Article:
A local police officer, assigned only to give out tickets on the west end's shopping areas, reportedly begins giving tickets to motorists who are legally parked. Those who get the ticket, parked legally on Beach 121 Street, for example, get a ticket that states that they were parked illegally on Beach 128 Street. Word gets around. A young girl walks from her car to the Muni-Meter on Beach 116 Street. She gets her receipt and returns to her car to see that officer writing her a parking ticket. That same police officer stalks a Wave official as he delivers papers to stores on a Friday morning. Twice in a short period of time, at two different locations, he issues parking tickets to the same car while the papers are being delivered. Word gets around, and soon, the one officer's excesses damage the credibility of every officer in that precinct.

The parking ban in the west end during the summer is particularly hard on those who rent apartments and do not have a driveway to park in. Some drive around for an hour before parking a mile or more from their apartment. When they come home, they find a car parked illegally in front of their building. The car has a police or fire placard in the window. It is never ticketed. One woman who got a ticket while she was bringing her shopping bags to her apartment (her flashers were on) complained to the police that there were two other cars parked on the block that did not get tickets. Both of those cars had NYPD precinct parking placards in the window (that would allow the cars to be parked nearby those particular precincts). She got so argumentative with the responding officers that she was arrested for being an emotionally disturbed person. Incidents such as those get around and destroy the credibility of all police officers.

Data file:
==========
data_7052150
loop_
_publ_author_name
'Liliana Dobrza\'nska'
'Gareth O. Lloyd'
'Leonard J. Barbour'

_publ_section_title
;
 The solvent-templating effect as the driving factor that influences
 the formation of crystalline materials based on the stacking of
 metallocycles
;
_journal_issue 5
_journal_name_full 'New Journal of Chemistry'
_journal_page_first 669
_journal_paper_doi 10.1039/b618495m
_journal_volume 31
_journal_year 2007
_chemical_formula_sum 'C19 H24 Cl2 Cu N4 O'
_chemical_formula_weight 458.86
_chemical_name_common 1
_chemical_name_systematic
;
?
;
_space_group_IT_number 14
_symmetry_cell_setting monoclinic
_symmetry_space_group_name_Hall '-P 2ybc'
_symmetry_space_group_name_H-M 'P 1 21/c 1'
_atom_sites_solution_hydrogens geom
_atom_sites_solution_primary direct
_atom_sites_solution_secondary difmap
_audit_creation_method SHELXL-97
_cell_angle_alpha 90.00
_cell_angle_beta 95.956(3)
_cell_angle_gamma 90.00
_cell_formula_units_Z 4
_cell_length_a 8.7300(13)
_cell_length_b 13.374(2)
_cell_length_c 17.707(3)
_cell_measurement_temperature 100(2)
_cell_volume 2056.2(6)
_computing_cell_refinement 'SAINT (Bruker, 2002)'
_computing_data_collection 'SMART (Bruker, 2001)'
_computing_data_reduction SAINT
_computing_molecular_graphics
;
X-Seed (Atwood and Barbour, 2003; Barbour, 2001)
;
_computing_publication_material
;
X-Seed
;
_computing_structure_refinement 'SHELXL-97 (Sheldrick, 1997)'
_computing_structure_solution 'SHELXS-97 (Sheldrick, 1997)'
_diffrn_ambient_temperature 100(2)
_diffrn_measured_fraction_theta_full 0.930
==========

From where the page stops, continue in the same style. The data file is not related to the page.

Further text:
A substitute teacher is arrested for losing control during a crayon-throwing incident and beating her charges. Another is arrested for molesting a child. Every teacher then becomes tarred with the same brush and teachers lose their credibility in the eyes of the parents of the children they teach.

I won't even go into Catholic Priests and what the recent scandals have done to the credibility of that group of men.